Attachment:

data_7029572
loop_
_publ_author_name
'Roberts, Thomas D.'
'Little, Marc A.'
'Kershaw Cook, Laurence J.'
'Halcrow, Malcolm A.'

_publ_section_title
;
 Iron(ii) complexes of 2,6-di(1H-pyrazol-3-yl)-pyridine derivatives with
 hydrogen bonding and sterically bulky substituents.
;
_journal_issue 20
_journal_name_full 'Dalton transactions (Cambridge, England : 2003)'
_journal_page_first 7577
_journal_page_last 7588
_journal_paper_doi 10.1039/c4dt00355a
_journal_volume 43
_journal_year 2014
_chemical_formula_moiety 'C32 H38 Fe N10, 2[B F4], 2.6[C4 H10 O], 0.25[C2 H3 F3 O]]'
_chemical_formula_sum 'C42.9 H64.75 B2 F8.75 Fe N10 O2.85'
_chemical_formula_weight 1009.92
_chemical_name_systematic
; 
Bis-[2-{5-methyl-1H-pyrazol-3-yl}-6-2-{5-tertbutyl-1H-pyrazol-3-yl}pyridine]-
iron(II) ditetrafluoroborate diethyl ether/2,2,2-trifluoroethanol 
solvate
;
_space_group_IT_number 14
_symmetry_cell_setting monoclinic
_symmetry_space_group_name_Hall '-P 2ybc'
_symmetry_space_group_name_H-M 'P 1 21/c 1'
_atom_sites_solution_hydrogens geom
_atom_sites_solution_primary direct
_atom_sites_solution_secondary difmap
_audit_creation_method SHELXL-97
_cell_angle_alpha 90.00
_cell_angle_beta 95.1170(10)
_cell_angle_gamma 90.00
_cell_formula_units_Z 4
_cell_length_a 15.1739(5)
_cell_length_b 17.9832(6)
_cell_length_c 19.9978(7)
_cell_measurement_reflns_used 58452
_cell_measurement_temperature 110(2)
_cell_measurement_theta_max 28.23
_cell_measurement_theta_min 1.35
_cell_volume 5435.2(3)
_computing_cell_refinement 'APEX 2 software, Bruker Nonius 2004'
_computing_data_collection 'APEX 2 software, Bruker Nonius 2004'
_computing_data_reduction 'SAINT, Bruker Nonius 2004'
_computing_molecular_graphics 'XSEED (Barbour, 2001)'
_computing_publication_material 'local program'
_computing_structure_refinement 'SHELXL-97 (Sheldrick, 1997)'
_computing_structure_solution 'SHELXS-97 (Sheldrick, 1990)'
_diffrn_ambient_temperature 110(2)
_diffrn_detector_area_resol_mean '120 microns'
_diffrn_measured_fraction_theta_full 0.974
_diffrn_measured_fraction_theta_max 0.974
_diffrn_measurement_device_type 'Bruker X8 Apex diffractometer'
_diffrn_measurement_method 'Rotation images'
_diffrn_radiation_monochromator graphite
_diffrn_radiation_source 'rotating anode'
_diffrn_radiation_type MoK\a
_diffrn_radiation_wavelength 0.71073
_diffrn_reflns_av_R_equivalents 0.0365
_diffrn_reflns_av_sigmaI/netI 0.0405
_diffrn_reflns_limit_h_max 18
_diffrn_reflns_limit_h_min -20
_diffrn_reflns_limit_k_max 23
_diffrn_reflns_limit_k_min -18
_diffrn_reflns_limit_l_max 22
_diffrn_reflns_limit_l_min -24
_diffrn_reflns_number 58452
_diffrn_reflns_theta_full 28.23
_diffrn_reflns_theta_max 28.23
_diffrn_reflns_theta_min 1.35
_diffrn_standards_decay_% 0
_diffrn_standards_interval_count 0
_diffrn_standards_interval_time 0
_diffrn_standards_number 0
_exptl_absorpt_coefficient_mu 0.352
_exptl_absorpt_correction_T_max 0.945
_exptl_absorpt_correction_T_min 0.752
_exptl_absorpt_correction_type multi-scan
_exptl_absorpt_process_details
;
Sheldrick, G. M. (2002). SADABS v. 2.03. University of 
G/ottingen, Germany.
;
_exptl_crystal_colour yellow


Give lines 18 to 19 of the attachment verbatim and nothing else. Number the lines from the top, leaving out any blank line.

_journal_volume 43
_journal_year 2014